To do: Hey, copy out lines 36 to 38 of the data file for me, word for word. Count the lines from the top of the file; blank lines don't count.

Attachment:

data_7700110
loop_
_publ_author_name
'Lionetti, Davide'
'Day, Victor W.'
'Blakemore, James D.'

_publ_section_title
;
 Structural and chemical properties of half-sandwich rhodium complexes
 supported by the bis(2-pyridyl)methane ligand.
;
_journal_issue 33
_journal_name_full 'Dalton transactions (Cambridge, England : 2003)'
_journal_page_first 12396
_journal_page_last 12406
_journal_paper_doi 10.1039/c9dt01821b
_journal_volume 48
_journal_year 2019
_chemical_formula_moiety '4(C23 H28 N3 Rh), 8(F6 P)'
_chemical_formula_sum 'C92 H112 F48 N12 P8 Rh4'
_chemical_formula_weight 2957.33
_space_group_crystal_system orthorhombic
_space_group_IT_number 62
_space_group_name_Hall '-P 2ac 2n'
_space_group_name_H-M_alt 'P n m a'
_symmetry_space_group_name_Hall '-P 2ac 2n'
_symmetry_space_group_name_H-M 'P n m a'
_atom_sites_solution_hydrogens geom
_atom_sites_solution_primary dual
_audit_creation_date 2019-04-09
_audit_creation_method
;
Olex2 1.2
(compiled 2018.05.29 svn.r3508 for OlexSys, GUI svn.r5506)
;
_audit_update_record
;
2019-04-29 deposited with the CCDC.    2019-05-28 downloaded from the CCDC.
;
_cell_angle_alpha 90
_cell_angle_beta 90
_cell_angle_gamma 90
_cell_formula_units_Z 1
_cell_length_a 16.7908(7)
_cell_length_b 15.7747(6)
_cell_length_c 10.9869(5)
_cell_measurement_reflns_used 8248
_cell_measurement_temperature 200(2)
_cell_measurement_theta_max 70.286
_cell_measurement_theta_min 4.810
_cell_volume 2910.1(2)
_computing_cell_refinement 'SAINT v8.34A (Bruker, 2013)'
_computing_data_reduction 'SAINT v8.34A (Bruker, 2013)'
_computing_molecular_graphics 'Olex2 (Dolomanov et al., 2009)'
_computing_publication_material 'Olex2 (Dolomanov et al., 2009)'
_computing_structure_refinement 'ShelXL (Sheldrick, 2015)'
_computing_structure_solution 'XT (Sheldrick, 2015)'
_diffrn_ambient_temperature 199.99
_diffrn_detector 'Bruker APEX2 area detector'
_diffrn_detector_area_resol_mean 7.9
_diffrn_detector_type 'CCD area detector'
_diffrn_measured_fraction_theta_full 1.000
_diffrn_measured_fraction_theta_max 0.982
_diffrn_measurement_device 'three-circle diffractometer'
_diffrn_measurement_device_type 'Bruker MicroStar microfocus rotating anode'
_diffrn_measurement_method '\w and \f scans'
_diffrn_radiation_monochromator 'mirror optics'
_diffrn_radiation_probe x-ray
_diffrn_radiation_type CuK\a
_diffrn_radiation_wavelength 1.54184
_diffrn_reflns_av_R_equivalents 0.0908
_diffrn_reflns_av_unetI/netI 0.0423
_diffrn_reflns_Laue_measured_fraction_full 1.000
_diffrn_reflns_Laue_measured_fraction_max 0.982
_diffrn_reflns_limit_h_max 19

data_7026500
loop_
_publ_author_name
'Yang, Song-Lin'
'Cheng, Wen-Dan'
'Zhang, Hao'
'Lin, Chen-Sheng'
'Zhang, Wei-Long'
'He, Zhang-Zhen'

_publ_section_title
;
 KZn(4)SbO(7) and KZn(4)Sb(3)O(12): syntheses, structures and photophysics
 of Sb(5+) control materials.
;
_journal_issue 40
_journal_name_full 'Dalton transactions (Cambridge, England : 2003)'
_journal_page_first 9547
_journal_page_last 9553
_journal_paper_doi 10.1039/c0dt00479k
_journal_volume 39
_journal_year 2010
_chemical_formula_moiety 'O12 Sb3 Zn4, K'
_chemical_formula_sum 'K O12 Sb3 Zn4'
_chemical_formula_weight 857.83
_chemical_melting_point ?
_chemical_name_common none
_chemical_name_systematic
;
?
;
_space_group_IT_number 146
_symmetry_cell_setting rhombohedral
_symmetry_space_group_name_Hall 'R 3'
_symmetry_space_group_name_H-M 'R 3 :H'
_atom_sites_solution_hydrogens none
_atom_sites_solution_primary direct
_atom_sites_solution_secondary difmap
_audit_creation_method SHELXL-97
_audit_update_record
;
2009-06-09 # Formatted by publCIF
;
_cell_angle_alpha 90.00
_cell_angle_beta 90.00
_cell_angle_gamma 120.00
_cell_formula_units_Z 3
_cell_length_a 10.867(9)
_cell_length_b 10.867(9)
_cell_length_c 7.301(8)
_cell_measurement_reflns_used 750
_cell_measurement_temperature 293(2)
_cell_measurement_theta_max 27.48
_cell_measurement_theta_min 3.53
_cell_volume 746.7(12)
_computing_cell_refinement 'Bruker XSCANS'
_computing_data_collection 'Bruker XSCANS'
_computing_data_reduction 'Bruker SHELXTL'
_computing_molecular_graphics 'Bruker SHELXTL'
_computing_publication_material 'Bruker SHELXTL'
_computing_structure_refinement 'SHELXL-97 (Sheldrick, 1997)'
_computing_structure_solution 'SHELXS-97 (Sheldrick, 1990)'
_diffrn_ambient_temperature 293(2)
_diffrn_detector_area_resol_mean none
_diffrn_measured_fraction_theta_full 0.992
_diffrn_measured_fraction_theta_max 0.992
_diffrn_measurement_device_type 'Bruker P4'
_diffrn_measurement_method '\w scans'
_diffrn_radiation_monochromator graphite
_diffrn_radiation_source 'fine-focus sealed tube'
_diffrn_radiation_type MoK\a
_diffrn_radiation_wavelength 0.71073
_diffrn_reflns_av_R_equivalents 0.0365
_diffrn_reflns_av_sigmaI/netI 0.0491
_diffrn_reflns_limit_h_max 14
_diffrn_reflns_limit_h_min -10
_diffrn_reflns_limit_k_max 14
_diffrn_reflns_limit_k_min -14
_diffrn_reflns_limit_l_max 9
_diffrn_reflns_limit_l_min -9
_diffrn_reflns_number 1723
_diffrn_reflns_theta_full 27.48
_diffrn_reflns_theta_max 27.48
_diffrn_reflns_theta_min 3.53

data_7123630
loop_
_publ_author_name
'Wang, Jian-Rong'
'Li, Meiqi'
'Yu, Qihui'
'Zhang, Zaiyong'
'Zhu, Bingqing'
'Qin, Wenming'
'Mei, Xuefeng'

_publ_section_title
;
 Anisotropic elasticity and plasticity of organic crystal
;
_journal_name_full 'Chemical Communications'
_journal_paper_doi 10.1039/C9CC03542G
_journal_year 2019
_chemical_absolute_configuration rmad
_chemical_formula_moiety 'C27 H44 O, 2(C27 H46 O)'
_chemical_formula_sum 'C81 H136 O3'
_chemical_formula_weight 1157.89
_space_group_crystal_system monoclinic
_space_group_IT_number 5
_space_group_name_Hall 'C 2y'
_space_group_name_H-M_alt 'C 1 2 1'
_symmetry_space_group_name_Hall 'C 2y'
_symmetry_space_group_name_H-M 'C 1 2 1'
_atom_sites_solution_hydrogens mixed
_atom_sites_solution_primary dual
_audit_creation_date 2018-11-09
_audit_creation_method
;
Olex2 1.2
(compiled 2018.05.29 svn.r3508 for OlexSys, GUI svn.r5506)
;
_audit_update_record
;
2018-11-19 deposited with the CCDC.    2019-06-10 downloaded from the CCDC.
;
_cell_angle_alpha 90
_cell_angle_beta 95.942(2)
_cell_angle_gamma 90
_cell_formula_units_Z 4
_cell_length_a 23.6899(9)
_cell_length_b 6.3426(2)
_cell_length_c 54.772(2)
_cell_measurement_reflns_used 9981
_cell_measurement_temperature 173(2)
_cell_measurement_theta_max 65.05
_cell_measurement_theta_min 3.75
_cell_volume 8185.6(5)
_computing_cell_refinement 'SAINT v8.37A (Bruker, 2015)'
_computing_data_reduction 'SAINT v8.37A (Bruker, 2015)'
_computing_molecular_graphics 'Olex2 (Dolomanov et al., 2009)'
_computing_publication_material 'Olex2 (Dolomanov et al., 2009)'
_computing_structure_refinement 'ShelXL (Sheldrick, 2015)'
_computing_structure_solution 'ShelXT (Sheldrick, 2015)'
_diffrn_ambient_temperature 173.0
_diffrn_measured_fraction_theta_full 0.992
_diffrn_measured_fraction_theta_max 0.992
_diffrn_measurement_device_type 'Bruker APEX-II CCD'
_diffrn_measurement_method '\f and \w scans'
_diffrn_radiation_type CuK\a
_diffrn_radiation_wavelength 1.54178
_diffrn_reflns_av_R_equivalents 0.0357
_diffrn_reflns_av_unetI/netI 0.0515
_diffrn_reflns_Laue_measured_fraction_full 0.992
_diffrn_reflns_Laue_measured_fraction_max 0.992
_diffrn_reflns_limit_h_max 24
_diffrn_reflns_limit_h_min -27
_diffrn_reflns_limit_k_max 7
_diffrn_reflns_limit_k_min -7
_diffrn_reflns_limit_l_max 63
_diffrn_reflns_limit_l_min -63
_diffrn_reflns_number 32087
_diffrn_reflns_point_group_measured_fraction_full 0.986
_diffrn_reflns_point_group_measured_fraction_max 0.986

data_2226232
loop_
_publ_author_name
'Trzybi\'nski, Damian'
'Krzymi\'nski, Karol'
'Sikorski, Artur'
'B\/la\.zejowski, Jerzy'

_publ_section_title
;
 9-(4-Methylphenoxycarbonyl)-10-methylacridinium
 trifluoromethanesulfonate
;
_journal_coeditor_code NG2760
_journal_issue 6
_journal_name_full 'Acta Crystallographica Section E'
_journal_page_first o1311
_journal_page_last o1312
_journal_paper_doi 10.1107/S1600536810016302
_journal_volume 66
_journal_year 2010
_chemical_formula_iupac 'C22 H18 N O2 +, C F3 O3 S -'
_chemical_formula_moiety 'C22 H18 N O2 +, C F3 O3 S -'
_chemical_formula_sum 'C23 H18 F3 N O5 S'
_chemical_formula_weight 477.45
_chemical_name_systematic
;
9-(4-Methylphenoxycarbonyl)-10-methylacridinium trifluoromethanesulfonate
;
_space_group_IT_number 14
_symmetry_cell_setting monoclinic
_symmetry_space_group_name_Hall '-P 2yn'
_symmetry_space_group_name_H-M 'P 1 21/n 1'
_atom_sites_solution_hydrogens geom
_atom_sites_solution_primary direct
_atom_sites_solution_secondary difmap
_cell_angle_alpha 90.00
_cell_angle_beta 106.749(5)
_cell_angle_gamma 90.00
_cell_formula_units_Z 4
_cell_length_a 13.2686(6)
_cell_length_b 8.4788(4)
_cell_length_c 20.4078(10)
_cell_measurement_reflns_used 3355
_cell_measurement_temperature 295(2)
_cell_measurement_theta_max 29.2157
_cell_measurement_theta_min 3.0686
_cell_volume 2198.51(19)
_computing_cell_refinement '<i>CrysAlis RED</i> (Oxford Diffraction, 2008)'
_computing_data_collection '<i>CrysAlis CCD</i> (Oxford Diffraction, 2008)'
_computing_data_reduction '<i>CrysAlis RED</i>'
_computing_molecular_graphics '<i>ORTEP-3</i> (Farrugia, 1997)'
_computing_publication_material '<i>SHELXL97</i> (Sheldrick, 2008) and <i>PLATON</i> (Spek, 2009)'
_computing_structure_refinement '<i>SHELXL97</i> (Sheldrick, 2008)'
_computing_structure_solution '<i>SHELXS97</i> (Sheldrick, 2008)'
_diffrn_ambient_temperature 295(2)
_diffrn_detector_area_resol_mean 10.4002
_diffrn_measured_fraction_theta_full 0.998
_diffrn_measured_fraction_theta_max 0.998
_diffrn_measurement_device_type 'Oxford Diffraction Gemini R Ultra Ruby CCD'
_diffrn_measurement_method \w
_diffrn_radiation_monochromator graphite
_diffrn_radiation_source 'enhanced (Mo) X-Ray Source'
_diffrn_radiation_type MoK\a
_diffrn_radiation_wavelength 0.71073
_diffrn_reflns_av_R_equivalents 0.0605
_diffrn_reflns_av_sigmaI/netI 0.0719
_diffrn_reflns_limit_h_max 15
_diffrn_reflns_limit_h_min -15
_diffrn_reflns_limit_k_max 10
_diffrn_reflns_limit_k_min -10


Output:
_audit_update_record
;
2019-04-29 deposited with the CCDC.    2019-05-28 downloaded from the CCDC.